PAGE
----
Immediate Response: What to Do in a Heart Failure or Heart Attack

Heart Failure: Make sure the person is seated comfortably, and dial 911 right away if you think they may be suffering from heart failure. While waiting for medical assistance, reassuring the patient and offering emotional support is critical. Doctor-prescribed medication can help control the symptoms of heart failure.

Heart Attack: Call 911 right away if you think you may be having a heart attack, says the Mayo Clinic. Urge the person to eat one aspirin daily to help thin the blood and enhance blood flow. Avoid any demanding activities and maintain the person’s composure. During a heart attack, prompt medical attention, such as angioplasty or clot-busting drugs, is essential to reducing the amount of damage to the heart muscle.

Seeking Medical Assistance: Actionable Steps

Getting medical help as soon as possible is crucial, whether you’re having a heart attack or heart failure. Healthcare professionals will perform cardiology tests, such as electrocardiography, echocardiography, or coronary angiography to identify the precise ailment and ascertain the best line of treatment.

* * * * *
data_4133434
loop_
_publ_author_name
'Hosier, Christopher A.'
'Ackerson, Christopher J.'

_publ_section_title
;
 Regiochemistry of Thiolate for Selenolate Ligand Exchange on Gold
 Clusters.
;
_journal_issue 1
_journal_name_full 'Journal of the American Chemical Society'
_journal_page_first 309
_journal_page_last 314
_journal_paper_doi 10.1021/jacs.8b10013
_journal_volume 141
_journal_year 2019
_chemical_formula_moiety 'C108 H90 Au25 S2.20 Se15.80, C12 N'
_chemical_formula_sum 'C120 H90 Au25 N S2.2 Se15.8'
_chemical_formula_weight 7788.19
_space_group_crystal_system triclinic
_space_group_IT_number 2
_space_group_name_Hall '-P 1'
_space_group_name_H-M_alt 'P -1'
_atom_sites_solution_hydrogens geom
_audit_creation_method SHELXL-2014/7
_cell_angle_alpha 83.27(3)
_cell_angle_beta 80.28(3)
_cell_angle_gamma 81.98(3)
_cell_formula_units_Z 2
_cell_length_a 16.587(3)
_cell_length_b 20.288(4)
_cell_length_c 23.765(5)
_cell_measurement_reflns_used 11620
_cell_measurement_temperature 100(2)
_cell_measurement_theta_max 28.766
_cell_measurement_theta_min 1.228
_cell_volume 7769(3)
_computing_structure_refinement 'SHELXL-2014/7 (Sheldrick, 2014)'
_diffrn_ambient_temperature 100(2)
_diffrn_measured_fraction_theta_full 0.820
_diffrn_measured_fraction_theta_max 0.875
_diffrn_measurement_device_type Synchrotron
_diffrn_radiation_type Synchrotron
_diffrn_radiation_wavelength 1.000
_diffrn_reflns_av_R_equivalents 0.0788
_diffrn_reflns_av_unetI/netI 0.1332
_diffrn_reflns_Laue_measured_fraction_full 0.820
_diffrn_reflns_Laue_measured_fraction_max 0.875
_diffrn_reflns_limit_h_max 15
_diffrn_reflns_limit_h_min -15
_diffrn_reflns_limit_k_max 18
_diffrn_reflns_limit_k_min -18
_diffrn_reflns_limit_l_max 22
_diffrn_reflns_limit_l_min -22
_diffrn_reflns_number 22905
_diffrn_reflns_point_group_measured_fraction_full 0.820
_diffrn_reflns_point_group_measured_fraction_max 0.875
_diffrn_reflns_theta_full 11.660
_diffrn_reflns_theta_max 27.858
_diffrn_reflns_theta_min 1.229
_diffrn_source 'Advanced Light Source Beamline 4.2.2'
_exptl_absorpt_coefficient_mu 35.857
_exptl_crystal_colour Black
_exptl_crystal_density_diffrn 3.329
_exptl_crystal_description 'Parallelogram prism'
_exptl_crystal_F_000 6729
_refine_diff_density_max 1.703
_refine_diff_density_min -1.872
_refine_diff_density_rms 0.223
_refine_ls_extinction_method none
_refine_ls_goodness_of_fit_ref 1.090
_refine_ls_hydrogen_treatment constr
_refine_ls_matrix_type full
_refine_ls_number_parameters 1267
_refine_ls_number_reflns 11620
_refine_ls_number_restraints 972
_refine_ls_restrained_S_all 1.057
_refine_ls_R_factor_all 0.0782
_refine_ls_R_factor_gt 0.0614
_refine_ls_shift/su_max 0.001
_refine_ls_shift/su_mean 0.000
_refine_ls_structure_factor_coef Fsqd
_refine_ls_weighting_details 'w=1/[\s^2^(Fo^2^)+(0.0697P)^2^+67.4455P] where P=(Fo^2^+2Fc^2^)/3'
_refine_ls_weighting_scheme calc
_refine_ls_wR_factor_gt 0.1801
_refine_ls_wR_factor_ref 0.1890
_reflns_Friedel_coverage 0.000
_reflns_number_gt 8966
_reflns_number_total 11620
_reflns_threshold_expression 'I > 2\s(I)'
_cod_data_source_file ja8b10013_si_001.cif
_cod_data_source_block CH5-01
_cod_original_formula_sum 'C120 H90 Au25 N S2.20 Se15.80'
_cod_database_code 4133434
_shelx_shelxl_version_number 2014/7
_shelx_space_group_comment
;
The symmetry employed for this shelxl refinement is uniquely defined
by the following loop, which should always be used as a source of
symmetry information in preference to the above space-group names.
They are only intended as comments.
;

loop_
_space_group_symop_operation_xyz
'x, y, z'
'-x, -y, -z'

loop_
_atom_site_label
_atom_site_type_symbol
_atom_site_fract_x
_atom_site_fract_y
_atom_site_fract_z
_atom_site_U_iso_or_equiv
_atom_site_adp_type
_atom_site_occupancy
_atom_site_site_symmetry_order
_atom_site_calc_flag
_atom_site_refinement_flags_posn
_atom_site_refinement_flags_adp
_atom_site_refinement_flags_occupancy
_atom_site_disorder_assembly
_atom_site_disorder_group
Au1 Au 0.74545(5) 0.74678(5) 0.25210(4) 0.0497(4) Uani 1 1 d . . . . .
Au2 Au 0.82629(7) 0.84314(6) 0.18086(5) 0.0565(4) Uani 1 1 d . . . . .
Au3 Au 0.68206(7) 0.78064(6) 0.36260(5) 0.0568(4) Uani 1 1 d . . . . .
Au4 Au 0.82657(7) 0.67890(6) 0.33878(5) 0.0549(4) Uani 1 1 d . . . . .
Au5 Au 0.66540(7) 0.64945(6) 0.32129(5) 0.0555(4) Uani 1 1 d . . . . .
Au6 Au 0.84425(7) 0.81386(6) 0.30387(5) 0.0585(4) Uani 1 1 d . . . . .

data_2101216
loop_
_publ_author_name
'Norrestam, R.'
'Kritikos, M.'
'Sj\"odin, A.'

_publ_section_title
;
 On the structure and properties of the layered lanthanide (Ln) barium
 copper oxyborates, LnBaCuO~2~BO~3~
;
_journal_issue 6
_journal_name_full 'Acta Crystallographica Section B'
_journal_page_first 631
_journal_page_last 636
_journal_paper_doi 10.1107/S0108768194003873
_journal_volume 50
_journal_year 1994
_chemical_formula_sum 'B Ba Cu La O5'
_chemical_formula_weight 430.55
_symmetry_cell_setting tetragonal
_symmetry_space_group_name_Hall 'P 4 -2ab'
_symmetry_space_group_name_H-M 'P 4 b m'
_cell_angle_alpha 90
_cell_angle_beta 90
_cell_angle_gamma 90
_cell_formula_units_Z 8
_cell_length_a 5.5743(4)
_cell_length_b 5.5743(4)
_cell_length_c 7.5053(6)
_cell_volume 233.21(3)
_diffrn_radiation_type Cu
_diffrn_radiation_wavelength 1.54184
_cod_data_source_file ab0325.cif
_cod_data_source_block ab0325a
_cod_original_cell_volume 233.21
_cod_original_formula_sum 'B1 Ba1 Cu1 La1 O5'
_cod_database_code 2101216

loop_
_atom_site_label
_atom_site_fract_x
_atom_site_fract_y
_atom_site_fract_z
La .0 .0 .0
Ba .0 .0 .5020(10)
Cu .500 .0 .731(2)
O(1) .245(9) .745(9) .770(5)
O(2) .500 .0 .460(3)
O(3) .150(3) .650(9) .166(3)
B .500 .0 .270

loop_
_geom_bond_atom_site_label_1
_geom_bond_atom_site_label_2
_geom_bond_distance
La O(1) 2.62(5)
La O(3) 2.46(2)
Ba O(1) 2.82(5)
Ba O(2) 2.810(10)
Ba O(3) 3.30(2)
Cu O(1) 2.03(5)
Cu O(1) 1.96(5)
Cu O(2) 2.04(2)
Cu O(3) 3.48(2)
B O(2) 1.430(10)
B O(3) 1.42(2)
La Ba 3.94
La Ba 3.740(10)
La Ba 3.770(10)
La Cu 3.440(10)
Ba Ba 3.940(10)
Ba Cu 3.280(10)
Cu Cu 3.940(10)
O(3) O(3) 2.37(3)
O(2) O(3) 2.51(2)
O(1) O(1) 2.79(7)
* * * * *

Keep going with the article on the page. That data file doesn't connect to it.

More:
Treatment and Management Approaches

Heart Failure: Heart failure treatment aims to improve the heart’s ability to pump blood, ease symptoms, and improve the patient’s quality of life. ACE inhibitors, beta-blockers, and diuretics are among the often given medications. In addition, lifestyle modifications, such as quitting smoking, maintaining a heart-healthy diet, and regular exercise are crucial for managing heart failure.